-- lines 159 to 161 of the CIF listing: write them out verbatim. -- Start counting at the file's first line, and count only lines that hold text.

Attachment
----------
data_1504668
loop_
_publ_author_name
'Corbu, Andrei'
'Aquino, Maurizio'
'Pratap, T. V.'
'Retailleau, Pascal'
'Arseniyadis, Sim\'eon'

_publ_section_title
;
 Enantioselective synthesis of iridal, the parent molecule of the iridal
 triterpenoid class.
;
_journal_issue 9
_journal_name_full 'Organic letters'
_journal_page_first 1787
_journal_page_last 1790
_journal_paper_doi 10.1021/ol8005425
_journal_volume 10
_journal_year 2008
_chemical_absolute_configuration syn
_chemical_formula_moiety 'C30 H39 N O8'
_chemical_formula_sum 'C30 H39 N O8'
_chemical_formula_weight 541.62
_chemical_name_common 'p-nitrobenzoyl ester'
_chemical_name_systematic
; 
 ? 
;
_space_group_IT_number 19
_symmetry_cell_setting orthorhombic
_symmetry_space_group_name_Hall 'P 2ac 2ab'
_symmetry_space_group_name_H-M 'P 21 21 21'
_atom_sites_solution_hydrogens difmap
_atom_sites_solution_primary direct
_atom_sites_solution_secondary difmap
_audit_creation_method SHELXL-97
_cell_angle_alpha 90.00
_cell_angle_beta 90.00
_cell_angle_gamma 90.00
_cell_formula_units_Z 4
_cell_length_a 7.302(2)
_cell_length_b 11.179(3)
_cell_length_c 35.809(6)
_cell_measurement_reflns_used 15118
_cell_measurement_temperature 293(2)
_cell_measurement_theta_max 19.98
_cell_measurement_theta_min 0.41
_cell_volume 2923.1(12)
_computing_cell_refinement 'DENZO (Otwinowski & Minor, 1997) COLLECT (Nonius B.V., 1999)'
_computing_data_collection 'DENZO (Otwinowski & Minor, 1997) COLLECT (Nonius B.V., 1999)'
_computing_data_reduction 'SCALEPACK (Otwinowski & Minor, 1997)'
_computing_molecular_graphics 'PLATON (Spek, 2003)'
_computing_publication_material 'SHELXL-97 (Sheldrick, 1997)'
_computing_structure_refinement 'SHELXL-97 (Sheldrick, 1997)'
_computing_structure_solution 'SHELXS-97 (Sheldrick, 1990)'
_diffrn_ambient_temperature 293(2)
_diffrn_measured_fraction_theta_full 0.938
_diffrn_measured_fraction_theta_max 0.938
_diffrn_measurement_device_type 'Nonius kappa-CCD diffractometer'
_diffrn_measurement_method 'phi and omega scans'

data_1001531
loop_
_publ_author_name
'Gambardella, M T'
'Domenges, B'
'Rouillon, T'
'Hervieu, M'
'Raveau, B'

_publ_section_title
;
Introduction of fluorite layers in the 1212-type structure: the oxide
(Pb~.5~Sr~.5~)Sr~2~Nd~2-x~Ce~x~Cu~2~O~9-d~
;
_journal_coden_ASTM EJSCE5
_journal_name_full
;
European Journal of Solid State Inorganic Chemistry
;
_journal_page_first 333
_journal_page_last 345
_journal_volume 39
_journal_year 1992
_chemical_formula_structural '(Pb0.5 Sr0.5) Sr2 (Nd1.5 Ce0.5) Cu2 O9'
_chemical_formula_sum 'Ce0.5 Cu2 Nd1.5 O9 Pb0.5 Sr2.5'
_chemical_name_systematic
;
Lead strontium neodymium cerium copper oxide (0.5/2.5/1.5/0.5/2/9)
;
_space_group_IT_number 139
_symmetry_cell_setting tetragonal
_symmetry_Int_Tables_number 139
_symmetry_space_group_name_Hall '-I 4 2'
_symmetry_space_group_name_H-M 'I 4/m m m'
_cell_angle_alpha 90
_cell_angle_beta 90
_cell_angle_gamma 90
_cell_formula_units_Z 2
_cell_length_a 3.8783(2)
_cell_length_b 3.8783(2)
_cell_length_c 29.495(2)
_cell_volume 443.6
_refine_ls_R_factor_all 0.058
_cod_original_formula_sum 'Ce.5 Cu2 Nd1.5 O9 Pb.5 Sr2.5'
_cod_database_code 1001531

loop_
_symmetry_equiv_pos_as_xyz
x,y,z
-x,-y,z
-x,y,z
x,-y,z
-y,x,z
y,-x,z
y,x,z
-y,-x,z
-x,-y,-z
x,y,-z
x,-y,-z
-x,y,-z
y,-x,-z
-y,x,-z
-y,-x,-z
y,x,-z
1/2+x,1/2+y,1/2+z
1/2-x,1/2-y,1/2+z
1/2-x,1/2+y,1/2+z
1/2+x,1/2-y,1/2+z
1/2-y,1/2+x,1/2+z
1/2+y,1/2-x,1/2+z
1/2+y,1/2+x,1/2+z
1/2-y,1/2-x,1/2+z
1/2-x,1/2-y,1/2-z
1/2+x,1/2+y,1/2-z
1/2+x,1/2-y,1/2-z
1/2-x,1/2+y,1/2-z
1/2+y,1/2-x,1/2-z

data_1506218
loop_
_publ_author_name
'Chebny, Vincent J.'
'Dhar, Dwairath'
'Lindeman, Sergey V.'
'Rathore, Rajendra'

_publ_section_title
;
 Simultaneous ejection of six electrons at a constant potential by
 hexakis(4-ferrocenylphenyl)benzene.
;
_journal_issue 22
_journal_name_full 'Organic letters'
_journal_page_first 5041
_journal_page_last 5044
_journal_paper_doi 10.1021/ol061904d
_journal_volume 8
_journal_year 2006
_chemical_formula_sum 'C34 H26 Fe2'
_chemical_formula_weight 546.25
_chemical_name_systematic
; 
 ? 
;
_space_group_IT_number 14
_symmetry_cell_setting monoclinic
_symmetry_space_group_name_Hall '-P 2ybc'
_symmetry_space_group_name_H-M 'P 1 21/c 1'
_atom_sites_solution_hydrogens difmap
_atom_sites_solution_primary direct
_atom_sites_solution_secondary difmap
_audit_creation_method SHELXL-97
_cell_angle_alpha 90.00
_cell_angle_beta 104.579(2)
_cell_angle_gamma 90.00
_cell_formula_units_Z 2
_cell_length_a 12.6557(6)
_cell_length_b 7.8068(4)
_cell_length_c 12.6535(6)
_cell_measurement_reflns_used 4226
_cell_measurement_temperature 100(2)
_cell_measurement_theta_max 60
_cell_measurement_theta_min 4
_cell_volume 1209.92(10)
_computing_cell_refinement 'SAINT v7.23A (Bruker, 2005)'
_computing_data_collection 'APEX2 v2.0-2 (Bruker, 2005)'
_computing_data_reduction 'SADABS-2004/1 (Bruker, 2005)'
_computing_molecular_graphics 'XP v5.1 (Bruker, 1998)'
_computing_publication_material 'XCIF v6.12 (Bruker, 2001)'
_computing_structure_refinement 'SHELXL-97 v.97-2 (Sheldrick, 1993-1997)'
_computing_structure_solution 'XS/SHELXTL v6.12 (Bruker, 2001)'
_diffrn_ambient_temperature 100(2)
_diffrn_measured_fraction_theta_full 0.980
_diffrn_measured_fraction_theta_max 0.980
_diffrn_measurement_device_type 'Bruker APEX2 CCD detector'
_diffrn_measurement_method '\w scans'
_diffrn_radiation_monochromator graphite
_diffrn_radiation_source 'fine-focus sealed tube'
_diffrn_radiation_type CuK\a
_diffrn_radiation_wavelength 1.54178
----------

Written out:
; 
 ? 
;